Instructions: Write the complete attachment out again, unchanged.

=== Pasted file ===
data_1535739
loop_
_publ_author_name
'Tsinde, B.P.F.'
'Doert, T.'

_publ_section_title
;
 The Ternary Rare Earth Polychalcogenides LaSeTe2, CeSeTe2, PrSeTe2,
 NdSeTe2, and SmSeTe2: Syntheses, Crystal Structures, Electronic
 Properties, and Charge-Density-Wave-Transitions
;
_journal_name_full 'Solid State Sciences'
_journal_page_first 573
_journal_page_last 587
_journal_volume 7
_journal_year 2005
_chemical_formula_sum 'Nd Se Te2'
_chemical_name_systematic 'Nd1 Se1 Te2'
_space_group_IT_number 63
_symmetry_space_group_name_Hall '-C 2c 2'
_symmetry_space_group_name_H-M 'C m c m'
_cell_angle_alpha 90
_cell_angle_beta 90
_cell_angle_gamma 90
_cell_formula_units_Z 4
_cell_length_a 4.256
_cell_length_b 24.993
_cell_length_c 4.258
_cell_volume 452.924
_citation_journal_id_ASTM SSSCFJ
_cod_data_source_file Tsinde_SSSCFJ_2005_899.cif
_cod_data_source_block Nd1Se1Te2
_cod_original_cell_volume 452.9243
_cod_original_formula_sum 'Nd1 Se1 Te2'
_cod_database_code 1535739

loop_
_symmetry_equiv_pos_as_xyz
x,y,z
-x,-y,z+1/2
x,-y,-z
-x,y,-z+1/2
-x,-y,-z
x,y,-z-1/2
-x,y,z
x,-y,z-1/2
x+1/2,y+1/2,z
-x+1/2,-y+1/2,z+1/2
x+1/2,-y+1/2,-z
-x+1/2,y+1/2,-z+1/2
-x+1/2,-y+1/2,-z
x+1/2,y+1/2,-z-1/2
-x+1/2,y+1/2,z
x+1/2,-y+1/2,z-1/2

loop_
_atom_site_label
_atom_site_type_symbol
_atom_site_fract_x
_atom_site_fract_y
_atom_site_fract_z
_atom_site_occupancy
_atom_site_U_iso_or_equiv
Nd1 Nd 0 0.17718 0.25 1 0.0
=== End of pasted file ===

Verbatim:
data_1535739
loop_
_publ_author_name
'Tsinde, B.P.F.'
'Doert, T.'

_publ_section_title
;
 The Ternary Rare Earth Polychalcogenides LaSeTe2, CeSeTe2, PrSeTe2,
 NdSeTe2, and SmSeTe2: Syntheses, Crystal Structures, Electronic
 Properties, and Charge-Density-Wave-Transitions
;
_journal_name_full 'Solid State Sciences'
_journal_page_first 573
_journal_page_last 587
_journal_volume 7
_journal_year 2005
_chemical_formula_sum 'Nd Se Te2'
_chemical_name_systematic 'Nd1 Se1 Te2'
_space_group_IT_number 63
_symmetry_space_group_name_Hall '-C 2c 2'
_symmetry_space_group_name_H-M 'C m c m'
_cell_angle_alpha 90
_cell_angle_beta 90
_cell_angle_gamma 90
_cell_formula_units_Z 4
_cell_length_a 4.256
_cell_length_b 24.993
_cell_length_c 4.258
_cell_volume 452.924
_citation_journal_id_ASTM SSSCFJ
_cod_data_source_file Tsinde_SSSCFJ_2005_899.cif
_cod_data_source_block Nd1Se1Te2
_cod_original_cell_volume 452.9243
_cod_original_formula_sum 'Nd1 Se1 Te2'
_cod_database_code 1535739

loop_
_symmetry_equiv_pos_as_xyz
x,y,z
-x,-y,z+1/2
x,-y,-z
-x,y,-z+1/2
-x,-y,-z
x,y,-z-1/2
-x,y,z
x,-y,z-1/2
x+1/2,y+1/2,z
-x+1/2,-y+1/2,z+1/2
x+1/2,-y+1/2,-z
-x+1/2,y+1/2,-z+1/2
-x+1/2,-y+1/2,-z
x+1/2,y+1/2,-z-1/2
-x+1/2,y+1/2,z
x+1/2,-y+1/2,z-1/2

loop_
_atom_site_label
_atom_site_type_symbol
_atom_site_fract_x
_atom_site_fract_y
_atom_site_fract_z
_atom_site_occupancy
_atom_site_U_iso_or_equiv
Nd1 Nd 0 0.17718 0.25 1 0.0